Ten Great Movies from 2017 That Were Ignored by the Academy Awards, From 'Logan Lucky' to 'BPM'

Even the Academy Awards get it wrong sometimes.

In fact, the Oscars get it wrong pretty frequently—and we're not talking about last year's Best Picture envelope flub. There is a long and storied history of regrettable Oscar decisions, from the wrong films taking home Best Picture to groundbreaking directors like Alfred Hitchcock being repeatedly snubbed.

Countless great films throughout history received no Oscar recognition whatsoever (Hello Singin' in the Rain).

That's why we took the liberty of rounding up some of 2017's most enjoyable films, all of ignored by the Oscars. We're not saying they all deserved Best Picture nominations, but there were, at the very least, performances that drew our attention. In order to qualify for this list, a movie must have been released (in the United States) in the last calendar year and received zero Oscar nominations. For more on the year in film, check out our list of the very best films of 2017.


One dinner party from hell. That's the plot. And maybe that's all a good film needs: a dinner party, an incisive and vicious screenplay, some exceptional performances, a thematic urgency—the rest is frosting. It's all Hitchcock had for Rope; it's all Louis Malle had for My Dinner With Andre. And now, this small, probing film about what it means to feel small in the face of colossal corporate greed. Salma Hayek gives a stirring performance as a timid massage therapist who stands up to a callous billionaire (played with howling entitlement by John Lithgow). The themes—power structures, corporate wrongdoing, feminist rage—resonate in so many of 2017's sociopolitical developments, including Hayek's real-life account of facing Harvey Weinstein's abuse and rage. —Zach Schonfeld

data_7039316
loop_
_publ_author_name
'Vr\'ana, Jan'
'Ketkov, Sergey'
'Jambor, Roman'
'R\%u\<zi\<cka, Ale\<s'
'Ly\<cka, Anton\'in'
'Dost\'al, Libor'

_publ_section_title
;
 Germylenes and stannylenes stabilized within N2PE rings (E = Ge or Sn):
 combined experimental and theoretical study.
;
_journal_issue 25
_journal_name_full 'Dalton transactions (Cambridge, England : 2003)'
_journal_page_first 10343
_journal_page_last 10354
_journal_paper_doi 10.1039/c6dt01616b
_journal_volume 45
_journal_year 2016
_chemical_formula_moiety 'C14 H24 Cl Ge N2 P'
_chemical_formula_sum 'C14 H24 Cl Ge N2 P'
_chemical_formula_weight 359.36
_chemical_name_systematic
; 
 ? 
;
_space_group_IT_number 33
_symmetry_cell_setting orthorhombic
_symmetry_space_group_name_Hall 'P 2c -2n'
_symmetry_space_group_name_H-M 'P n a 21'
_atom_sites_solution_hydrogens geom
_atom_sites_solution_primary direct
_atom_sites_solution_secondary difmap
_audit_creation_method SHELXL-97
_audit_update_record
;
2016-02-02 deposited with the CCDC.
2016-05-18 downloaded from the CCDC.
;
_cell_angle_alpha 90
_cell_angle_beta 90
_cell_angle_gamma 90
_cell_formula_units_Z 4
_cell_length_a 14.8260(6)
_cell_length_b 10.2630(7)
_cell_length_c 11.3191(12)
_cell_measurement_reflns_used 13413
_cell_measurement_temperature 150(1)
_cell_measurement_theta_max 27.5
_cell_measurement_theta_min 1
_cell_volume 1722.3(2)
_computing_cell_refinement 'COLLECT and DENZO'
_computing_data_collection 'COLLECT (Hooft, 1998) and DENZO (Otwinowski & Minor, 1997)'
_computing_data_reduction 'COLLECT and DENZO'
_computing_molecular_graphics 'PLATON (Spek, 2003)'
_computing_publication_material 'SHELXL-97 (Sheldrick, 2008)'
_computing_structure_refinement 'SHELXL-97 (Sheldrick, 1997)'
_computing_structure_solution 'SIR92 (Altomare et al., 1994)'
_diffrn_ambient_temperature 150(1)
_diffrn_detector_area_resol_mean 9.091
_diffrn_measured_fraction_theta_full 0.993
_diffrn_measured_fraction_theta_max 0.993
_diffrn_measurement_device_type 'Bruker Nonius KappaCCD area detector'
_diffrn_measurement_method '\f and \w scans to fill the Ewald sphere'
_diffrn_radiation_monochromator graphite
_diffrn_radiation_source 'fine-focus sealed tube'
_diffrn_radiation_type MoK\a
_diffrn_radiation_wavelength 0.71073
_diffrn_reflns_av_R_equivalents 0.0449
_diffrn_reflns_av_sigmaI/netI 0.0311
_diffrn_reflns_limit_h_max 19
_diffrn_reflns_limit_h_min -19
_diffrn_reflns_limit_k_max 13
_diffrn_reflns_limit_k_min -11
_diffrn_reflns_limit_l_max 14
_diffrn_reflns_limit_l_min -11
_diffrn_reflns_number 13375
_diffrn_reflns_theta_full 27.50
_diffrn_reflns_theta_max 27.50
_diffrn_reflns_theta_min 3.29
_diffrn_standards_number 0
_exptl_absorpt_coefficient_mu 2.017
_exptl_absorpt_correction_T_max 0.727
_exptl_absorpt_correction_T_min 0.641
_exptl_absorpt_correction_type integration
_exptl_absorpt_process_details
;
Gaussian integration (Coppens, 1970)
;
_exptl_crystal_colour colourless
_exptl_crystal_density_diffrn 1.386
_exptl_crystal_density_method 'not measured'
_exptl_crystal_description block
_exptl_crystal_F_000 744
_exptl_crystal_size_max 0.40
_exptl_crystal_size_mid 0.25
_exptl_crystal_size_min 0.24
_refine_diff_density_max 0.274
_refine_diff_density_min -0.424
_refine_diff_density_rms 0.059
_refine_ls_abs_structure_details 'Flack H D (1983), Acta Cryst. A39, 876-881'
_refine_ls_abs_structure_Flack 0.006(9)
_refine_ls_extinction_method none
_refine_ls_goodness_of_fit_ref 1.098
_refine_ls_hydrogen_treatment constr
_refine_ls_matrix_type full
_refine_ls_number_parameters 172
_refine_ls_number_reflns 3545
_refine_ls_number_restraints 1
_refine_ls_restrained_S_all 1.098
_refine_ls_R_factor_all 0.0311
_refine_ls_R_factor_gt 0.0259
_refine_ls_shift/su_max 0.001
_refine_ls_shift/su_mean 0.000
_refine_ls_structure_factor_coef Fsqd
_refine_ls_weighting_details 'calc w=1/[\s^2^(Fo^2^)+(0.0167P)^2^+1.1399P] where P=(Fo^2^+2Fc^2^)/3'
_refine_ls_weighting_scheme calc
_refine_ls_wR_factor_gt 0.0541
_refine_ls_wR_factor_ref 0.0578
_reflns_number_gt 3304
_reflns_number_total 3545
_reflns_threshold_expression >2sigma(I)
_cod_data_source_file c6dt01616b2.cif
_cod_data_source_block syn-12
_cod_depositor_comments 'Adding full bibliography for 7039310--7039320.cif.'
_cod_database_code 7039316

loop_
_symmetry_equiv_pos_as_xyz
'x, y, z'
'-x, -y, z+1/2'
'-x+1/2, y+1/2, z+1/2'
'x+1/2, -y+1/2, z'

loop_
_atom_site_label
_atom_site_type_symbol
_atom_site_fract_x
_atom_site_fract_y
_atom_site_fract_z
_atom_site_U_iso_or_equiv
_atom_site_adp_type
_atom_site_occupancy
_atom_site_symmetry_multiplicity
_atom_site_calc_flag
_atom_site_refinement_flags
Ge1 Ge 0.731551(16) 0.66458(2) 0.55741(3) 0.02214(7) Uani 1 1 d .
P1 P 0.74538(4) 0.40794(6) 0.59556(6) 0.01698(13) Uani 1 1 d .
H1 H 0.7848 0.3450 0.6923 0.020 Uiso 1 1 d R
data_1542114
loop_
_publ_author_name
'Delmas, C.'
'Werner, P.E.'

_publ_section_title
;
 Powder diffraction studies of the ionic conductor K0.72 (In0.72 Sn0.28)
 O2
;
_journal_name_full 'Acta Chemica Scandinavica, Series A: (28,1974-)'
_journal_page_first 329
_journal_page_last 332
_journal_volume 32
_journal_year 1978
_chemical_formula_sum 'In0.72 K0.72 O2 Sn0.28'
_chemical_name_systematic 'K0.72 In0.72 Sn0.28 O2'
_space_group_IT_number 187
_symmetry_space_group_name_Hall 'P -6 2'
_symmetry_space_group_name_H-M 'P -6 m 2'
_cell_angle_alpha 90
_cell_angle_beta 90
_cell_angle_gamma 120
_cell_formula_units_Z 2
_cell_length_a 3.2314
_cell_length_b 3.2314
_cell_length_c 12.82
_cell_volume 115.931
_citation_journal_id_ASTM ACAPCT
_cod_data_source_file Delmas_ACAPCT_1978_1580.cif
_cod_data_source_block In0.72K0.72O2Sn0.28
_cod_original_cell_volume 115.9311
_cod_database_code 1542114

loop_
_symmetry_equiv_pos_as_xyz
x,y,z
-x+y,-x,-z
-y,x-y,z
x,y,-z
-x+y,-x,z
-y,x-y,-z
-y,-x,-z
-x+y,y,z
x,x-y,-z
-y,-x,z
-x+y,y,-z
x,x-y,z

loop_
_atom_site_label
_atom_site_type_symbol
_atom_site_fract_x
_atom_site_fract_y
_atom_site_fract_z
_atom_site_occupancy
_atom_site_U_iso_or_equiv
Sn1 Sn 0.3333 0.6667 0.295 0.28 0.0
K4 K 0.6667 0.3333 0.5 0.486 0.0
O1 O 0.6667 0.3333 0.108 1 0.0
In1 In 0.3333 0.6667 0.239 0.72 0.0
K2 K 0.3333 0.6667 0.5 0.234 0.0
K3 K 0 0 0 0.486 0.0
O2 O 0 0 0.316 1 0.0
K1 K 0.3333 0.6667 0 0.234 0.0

BPM (Beats Per Minute)
Nahuel Pérez Biscayart stars in the French drama film 'BPM (Beats per Minute).' Memento Films

Only someone who lived through the AIDS crisis could craft as vivid and empathetic a film about the young, queer, often near-death activists who confronted an indifferent government with the urgency of their suffering. BPM, which draws on filmmaker Robin Campillo's own years as an activist, is a sprawling drama centered by the emotionally wrenching performance of newcomer Nahuel Pérez Biscayart, playing an ACT UP organizer in Paris. (While it was selected as France's entry in the Best Foreign Language Film category, it ultimately didn't receive a nomination.) —ZS


S. Craig Zahler made the definitive Western-horror with 2015's Bone Tomahawk, and in 2017 he made the ultimate prison gore-fest. Zahler's bloodlust isn't theatrical or schlocky; it's harrowing. And he makes a dead-eyed monster out of the usually amicable Vince Vaughn. In the work of Zahler, the world of horror, finds its scares in everyday human brutality. —Emily Gaudette


Nacho Vigalondo's mind-bending science fiction thriller delivered one of the most disturbing portrayals of domestic abuse and emotional harassment in recent memory. It works in large part because of Anne Hathaway's performance as a once-successful writer with skin-crawlinglly low selft-esteem who is terrorized by her supposedly nice-guy roomamate—a top villain of the year played by Jason Sudeikis. —EG